H-2A Guest-workers Program: Adoption and Usage by Southeastern Growers

With declining rates of migration from Mexico and a dwindling supply of willing domestic workers, specialty crop producers in the southeastern United States increasingly turn to the H-2A, temporary agricultural workers program, to meet their labor demands. Despite the program’s growing popularity, there do not exist any quantitative studies examining the factors that contribute to widely different participation rates by geography. This research examines Southeast growers’ participation rates in the H-2A program with respect to relevant social and economic factors at the county, state, and national level. Our primary research goal is to model the firm level decision to use the H-2A visa program, and determine the presence and magnitude of contagion effects in the decision process. We use a spatial-autoregressive method to model growers’ usage rates, and detect spatial-correlation between individuals and neighbors’ usage levels. Furthermore, we model producers’ adoption decision with a hazard model, wherein we regress growers’ decision to participate on neighbors’ adoption rate in preceding years, along with other relevant factors. Our main findings corroborate the influence of contagion effects on grower’s decision to use the H-2A program. More specifically we find that a growers’ odds of adopting the program increase significantly given higher participation rates among his or her neighbors. Our findings are pertinent to policy makers who seek to expand usage of the H-2A and other guest-worker programs, and our methods can be adapted to use in other policy and program related contexts.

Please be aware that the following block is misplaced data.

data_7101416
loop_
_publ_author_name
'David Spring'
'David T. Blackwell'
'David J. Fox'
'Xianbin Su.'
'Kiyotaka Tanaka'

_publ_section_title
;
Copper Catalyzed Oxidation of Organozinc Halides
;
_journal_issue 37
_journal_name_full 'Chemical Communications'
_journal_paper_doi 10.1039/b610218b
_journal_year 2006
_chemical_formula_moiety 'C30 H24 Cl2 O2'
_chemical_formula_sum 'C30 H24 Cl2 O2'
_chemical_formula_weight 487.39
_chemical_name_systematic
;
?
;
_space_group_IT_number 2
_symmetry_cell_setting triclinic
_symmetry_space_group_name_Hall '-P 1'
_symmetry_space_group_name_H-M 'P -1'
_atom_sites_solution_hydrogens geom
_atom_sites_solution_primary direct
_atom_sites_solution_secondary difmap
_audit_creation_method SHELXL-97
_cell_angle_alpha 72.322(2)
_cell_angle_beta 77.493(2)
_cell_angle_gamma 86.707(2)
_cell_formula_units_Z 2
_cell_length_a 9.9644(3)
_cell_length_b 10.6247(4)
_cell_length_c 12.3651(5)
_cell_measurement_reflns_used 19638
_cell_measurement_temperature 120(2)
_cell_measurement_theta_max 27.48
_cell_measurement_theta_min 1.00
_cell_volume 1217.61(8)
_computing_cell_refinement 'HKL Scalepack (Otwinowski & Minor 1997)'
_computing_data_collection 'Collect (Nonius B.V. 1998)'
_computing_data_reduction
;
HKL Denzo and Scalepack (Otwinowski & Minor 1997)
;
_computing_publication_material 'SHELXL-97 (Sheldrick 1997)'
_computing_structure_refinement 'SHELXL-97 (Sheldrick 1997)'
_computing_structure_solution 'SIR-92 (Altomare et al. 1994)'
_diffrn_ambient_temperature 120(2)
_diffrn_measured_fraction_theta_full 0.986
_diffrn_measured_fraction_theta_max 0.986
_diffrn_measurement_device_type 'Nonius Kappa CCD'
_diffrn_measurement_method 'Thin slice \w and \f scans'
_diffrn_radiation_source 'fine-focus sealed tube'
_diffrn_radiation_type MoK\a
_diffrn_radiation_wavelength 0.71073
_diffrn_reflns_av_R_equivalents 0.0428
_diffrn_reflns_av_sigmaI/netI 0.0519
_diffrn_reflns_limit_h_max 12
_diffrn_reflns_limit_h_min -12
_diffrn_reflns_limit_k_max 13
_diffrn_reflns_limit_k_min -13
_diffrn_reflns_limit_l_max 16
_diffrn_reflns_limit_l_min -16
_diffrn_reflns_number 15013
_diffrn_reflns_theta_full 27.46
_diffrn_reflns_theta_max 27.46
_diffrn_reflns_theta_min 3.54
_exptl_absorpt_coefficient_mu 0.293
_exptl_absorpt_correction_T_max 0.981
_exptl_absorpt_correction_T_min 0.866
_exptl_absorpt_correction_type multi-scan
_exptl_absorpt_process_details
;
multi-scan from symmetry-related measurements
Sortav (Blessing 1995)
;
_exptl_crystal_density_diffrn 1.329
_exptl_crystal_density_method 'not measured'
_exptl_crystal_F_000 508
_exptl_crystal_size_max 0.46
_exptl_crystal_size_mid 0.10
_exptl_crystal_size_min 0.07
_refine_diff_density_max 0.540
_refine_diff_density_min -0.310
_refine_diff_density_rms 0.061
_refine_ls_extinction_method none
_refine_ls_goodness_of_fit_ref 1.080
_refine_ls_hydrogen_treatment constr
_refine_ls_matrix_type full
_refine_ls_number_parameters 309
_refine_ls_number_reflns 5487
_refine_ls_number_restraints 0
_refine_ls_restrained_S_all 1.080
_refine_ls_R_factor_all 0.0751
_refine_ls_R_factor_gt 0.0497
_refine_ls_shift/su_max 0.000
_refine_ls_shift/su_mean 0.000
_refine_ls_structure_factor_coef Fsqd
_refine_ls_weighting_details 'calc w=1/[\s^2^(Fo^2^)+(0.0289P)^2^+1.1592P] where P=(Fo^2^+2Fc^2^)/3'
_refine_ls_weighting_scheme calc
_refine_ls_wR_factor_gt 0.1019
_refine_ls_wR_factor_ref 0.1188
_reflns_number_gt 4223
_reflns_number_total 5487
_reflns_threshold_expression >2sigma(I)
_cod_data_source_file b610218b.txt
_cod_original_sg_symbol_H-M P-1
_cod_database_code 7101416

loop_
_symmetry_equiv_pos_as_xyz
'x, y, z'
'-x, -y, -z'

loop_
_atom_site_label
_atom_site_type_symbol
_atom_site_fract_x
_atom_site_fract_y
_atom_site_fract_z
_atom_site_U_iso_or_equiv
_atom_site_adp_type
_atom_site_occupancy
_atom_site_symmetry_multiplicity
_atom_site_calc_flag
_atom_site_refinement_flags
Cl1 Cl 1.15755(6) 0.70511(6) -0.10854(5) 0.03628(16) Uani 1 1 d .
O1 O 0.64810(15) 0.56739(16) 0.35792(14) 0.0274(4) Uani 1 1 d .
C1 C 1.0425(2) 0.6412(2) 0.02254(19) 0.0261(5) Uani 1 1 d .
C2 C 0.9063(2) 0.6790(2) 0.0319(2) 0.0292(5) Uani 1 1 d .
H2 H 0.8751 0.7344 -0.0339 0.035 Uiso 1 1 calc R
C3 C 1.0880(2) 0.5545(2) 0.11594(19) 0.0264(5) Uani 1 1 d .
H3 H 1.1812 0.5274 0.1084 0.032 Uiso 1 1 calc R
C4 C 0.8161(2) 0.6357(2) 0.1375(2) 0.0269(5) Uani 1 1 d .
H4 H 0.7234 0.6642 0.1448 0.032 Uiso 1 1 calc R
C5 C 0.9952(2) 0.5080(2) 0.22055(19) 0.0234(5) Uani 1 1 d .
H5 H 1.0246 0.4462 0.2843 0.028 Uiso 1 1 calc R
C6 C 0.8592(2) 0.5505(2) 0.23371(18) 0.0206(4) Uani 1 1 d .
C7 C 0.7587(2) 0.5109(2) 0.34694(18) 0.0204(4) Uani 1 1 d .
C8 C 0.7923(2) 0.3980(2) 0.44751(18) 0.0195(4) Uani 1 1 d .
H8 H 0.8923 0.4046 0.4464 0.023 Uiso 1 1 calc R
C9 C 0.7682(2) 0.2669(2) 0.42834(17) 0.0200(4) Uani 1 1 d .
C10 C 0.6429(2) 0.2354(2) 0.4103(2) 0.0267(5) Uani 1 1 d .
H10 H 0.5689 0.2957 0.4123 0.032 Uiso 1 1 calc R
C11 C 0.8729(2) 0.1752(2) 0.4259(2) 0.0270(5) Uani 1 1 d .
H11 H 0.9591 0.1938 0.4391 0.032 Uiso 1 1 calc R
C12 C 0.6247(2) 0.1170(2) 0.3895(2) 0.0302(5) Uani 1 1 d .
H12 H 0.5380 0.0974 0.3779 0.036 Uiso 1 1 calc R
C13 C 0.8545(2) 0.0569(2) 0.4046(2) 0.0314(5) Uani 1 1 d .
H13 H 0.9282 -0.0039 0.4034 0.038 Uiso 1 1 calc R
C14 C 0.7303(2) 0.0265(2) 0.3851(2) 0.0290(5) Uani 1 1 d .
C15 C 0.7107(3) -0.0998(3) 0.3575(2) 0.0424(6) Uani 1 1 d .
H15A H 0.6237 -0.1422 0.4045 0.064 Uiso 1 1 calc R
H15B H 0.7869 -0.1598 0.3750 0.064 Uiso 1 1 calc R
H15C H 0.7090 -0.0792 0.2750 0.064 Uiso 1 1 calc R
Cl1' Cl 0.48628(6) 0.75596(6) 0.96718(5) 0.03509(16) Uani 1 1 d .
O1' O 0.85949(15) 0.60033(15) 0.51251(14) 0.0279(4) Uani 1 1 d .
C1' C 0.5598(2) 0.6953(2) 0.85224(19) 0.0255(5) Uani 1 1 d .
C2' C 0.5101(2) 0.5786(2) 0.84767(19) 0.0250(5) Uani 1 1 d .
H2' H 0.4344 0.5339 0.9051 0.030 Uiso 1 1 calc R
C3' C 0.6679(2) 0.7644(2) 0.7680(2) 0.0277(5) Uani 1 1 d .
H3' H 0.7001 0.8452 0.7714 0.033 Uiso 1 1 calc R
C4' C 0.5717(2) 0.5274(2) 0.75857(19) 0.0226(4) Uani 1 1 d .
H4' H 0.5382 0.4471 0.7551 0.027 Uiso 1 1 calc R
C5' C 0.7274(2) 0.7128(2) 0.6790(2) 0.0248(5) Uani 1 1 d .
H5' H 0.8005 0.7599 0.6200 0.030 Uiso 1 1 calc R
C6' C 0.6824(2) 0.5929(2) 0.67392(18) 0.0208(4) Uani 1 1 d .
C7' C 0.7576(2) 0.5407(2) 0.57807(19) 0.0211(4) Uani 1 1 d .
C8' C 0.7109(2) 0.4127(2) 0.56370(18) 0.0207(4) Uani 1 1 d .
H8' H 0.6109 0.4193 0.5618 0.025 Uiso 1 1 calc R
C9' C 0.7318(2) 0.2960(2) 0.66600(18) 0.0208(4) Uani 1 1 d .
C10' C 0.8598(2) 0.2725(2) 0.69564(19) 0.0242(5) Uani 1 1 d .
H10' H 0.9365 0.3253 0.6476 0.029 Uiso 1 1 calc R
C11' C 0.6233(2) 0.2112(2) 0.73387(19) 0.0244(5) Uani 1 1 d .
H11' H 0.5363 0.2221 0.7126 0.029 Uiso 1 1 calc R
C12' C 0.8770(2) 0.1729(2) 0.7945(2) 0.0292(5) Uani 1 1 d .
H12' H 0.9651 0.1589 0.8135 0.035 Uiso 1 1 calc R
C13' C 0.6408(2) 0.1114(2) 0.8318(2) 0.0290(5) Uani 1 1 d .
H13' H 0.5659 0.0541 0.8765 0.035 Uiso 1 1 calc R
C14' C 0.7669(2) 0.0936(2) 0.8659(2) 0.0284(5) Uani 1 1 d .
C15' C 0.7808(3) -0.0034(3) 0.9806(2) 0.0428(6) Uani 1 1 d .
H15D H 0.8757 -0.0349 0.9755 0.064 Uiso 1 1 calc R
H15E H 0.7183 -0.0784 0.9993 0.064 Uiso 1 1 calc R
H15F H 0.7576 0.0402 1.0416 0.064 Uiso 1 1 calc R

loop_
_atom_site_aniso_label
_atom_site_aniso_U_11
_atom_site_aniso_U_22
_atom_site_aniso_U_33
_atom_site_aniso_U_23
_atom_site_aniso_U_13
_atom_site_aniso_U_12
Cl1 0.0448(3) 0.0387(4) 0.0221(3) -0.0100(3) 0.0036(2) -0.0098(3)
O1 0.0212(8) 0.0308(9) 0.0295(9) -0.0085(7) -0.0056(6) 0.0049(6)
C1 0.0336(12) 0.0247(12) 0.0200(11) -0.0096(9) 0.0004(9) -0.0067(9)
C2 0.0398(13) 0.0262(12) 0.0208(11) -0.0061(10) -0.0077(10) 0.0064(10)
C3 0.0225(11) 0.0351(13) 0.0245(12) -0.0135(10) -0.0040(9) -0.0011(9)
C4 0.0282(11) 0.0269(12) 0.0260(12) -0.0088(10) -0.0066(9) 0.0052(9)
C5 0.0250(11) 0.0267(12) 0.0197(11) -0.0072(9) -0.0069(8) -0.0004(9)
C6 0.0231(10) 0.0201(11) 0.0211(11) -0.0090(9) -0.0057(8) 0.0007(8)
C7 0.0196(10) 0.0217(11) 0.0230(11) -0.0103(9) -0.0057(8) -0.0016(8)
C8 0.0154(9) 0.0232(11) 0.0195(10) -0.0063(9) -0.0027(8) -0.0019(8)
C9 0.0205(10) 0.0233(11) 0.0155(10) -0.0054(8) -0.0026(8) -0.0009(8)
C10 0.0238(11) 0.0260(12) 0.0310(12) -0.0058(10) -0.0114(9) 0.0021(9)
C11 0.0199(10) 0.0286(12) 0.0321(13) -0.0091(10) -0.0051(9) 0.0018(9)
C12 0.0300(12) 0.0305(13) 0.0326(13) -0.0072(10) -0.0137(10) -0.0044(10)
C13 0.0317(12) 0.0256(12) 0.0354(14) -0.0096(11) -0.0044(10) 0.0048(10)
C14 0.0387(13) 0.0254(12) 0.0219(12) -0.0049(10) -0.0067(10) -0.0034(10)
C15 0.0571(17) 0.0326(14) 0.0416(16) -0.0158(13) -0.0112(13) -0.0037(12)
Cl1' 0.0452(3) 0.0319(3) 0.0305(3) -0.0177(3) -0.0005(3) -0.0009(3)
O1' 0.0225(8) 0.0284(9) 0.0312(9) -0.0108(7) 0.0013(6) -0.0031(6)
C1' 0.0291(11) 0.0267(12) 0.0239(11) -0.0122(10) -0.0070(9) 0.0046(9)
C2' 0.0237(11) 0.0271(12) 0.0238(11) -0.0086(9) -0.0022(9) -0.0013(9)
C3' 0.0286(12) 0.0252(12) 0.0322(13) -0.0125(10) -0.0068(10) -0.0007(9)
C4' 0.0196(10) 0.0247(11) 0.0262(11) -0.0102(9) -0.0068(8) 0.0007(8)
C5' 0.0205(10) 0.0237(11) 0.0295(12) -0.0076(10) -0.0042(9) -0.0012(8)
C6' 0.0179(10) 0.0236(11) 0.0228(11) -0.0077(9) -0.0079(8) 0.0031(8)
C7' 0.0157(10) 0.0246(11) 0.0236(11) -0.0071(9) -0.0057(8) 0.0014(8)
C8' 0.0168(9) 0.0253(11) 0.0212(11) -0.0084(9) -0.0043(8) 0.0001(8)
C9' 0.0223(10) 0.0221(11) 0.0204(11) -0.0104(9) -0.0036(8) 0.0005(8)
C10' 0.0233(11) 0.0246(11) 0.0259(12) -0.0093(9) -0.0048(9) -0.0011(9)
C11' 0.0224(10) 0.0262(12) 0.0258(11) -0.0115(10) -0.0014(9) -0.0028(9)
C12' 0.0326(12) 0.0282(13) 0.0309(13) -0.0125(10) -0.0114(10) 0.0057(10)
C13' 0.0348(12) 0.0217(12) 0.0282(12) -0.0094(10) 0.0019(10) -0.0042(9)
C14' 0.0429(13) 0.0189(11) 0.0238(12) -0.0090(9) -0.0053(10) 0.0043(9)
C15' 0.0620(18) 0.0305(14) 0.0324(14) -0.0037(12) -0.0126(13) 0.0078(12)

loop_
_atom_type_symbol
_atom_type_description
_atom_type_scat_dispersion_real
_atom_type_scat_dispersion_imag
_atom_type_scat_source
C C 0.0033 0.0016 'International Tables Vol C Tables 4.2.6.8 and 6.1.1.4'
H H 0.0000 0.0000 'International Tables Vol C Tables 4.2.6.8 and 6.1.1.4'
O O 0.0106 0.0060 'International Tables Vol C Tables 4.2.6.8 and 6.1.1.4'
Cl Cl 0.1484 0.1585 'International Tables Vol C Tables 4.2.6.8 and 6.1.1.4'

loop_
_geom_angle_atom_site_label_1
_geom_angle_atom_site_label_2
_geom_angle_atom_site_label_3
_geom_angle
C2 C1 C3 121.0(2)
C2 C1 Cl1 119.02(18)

Issue Date:
Jan 16 2018
Publication Type:
Conference Paper/ Presentation
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 Record created 2018-01-16, last modified 2020-10-28

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